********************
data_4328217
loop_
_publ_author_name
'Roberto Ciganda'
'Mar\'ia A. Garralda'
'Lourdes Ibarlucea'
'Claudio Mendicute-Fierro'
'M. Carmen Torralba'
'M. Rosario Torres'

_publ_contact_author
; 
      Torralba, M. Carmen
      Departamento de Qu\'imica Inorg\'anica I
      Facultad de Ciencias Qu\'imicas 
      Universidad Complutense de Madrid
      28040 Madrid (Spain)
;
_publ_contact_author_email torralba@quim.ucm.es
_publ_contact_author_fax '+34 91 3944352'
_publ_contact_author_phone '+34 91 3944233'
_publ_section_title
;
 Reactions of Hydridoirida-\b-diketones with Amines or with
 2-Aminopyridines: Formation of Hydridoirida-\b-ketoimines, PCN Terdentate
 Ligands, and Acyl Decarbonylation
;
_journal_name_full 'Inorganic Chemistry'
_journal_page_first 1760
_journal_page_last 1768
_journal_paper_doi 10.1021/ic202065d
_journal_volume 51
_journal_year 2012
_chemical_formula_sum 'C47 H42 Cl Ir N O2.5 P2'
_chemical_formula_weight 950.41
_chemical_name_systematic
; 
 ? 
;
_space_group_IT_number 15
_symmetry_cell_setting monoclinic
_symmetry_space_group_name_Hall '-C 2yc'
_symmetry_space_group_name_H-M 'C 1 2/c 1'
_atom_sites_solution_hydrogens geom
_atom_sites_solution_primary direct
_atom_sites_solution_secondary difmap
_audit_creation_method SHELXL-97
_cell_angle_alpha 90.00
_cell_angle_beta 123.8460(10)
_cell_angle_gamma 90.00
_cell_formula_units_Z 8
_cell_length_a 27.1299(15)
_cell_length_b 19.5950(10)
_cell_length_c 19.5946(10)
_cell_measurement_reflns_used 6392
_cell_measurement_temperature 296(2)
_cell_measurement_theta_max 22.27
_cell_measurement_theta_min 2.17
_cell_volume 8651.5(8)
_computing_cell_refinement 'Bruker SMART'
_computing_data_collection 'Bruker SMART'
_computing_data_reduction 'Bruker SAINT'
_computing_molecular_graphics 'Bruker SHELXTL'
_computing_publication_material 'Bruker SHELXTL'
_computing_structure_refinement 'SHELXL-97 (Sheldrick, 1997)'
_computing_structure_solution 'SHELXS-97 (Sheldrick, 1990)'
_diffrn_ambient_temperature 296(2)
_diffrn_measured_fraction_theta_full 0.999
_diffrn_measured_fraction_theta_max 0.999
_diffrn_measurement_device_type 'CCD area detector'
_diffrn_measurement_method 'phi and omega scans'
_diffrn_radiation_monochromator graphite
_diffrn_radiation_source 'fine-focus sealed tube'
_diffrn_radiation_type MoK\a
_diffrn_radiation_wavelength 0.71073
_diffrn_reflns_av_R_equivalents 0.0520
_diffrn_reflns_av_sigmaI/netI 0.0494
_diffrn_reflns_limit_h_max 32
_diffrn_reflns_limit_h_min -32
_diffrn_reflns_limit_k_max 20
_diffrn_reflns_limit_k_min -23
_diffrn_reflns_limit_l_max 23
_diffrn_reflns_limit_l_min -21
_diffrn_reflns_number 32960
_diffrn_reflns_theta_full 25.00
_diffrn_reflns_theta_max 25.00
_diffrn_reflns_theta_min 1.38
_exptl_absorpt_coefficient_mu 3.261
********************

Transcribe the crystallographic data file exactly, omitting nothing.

data_4328217
loop_
_publ_author_name
'Roberto Ciganda'
'Mar\'ia A. Garralda'
'Lourdes Ibarlucea'
'Claudio Mendicute-Fierro'
'M. Carmen Torralba'
'M. Rosario Torres'

_publ_contact_author
; 
      Torralba, M. Carmen
      Departamento de Qu\'imica Inorg\'anica I
      Facultad de Ciencias Qu\'imicas 
      Universidad Complutense de Madrid
      28040 Madrid (Spain)
;
_publ_contact_author_email torralba@quim.ucm.es
_publ_contact_author_fax '+34 91 3944352'
_publ_contact_author_phone '+34 91 3944233'
_publ_section_title
;
 Reactions of Hydridoirida-\b-diketones with Amines or with
 2-Aminopyridines: Formation of Hydridoirida-\b-ketoimines, PCN Terdentate
 Ligands, and Acyl Decarbonylation
;
_journal_name_full 'Inorganic Chemistry'
_journal_page_first 1760
_journal_page_last 1768
_journal_paper_doi 10.1021/ic202065d
_journal_volume 51
_journal_year 2012
_chemical_formula_sum 'C47 H42 Cl Ir N O2.5 P2'
_chemical_formula_weight 950.41
_chemical_name_systematic
; 
 ? 
;
_space_group_IT_number 15
_symmetry_cell_setting monoclinic
_symmetry_space_group_name_Hall '-C 2yc'
_symmetry_space_group_name_H-M 'C 1 2/c 1'
_atom_sites_solution_hydrogens geom
_atom_sites_solution_primary direct
_atom_sites_solution_secondary difmap
_audit_creation_method SHELXL-97
_cell_angle_alpha 90.00
_cell_angle_beta 123.8460(10)
_cell_angle_gamma 90.00
_cell_formula_units_Z 8
_cell_length_a 27.1299(15)
_cell_length_b 19.5950(10)
_cell_length_c 19.5946(10)
_cell_measurement_reflns_used 6392
_cell_measurement_temperature 296(2)
_cell_measurement_theta_max 22.27
_cell_measurement_theta_min 2.17
_cell_volume 8651.5(8)
_computing_cell_refinement 'Bruker SMART'
_computing_data_collection 'Bruker SMART'
_computing_data_reduction 'Bruker SAINT'
_computing_molecular_graphics 'Bruker SHELXTL'
_computing_publication_material 'Bruker SHELXTL'
_computing_structure_refinement 'SHELXL-97 (Sheldrick, 1997)'
_computing_structure_solution 'SHELXS-97 (Sheldrick, 1990)'
_diffrn_ambient_temperature 296(2)
_diffrn_measured_fraction_theta_full 0.999
_diffrn_measured_fraction_theta_max 0.999
_diffrn_measurement_device_type 'CCD area detector'
_diffrn_measurement_method 'phi and omega scans'
_diffrn_radiation_monochromator graphite
_diffrn_radiation_source 'fine-focus sealed tube'
_diffrn_radiation_type MoK\a
_diffrn_radiation_wavelength 0.71073
_diffrn_reflns_av_R_equivalents 0.0520
_diffrn_reflns_av_sigmaI/netI 0.0494
_diffrn_reflns_limit_h_max 32
_diffrn_reflns_limit_h_min -32
_diffrn_reflns_limit_k_max 20
_diffrn_reflns_limit_k_min -23
_diffrn_reflns_limit_l_max 23
_diffrn_reflns_limit_l_min -21
_diffrn_reflns_number 32960
_diffrn_reflns_theta_full 25.00
_diffrn_reflns_theta_max 25.00
_diffrn_reflns_theta_min 1.38
_exptl_absorpt_coefficient_mu 3.261